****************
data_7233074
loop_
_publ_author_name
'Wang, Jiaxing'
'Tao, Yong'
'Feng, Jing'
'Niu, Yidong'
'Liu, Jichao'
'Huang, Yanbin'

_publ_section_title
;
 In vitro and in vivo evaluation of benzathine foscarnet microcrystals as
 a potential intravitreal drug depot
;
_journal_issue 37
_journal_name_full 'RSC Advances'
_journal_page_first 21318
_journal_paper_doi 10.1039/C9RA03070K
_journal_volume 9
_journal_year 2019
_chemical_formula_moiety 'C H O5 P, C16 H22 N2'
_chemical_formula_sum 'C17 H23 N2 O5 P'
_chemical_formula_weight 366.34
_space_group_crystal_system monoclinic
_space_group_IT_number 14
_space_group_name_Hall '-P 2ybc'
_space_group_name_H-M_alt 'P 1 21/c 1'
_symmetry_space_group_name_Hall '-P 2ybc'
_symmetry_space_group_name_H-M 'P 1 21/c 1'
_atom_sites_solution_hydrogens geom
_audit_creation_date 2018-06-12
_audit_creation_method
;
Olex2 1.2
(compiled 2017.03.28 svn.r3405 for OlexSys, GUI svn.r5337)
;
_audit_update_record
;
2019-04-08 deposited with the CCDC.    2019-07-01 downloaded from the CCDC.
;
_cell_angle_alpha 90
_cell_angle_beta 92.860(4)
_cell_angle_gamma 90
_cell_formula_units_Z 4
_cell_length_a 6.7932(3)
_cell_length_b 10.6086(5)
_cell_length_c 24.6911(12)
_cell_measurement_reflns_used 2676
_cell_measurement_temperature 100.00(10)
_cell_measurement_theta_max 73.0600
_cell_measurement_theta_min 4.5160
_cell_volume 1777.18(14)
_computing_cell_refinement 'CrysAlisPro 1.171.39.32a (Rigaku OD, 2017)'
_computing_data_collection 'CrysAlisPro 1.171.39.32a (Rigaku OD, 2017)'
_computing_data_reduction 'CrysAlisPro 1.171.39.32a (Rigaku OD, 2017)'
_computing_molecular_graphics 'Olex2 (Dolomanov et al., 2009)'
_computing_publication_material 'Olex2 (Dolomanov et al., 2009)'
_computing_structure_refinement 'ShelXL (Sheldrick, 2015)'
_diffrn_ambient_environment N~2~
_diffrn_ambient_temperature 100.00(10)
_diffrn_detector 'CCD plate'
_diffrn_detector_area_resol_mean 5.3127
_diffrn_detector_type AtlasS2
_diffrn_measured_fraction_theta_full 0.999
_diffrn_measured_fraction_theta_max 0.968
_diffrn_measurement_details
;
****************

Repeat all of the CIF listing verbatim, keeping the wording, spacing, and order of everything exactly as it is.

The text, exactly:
data_7233074
loop_
_publ_author_name
'Wang, Jiaxing'
'Tao, Yong'
'Feng, Jing'
'Niu, Yidong'
'Liu, Jichao'
'Huang, Yanbin'

_publ_section_title
;
 In vitro and in vivo evaluation of benzathine foscarnet microcrystals as
 a potential intravitreal drug depot
;
_journal_issue 37
_journal_name_full 'RSC Advances'
_journal_page_first 21318
_journal_paper_doi 10.1039/C9RA03070K
_journal_volume 9
_journal_year 2019
_chemical_formula_moiety 'C H O5 P, C16 H22 N2'
_chemical_formula_sum 'C17 H23 N2 O5 P'
_chemical_formula_weight 366.34
_space_group_crystal_system monoclinic
_space_group_IT_number 14
_space_group_name_Hall '-P 2ybc'
_space_group_name_H-M_alt 'P 1 21/c 1'
_symmetry_space_group_name_Hall '-P 2ybc'
_symmetry_space_group_name_H-M 'P 1 21/c 1'
_atom_sites_solution_hydrogens geom
_audit_creation_date 2018-06-12
_audit_creation_method
;
Olex2 1.2
(compiled 2017.03.28 svn.r3405 for OlexSys, GUI svn.r5337)
;
_audit_update_record
;
2019-04-08 deposited with the CCDC.    2019-07-01 downloaded from the CCDC.
;
_cell_angle_alpha 90
_cell_angle_beta 92.860(4)
_cell_angle_gamma 90
_cell_formula_units_Z 4
_cell_length_a 6.7932(3)
_cell_length_b 10.6086(5)
_cell_length_c 24.6911(12)
_cell_measurement_reflns_used 2676
_cell_measurement_temperature 100.00(10)
_cell_measurement_theta_max 73.0600
_cell_measurement_theta_min 4.5160
_cell_volume 1777.18(14)
_computing_cell_refinement 'CrysAlisPro 1.171.39.32a (Rigaku OD, 2017)'
_computing_data_collection 'CrysAlisPro 1.171.39.32a (Rigaku OD, 2017)'
_computing_data_reduction 'CrysAlisPro 1.171.39.32a (Rigaku OD, 2017)'
_computing_molecular_graphics 'Olex2 (Dolomanov et al., 2009)'
_computing_publication_material 'Olex2 (Dolomanov et al., 2009)'
_computing_structure_refinement 'ShelXL (Sheldrick, 2015)'
_diffrn_ambient_environment N~2~
_diffrn_ambient_temperature 100.00(10)
_diffrn_detector 'CCD plate'
_diffrn_detector_area_resol_mean 5.3127
_diffrn_detector_type AtlasS2
_diffrn_measured_fraction_theta_full 0.999
_diffrn_measured_fraction_theta_max 0.968
_diffrn_measurement_details
;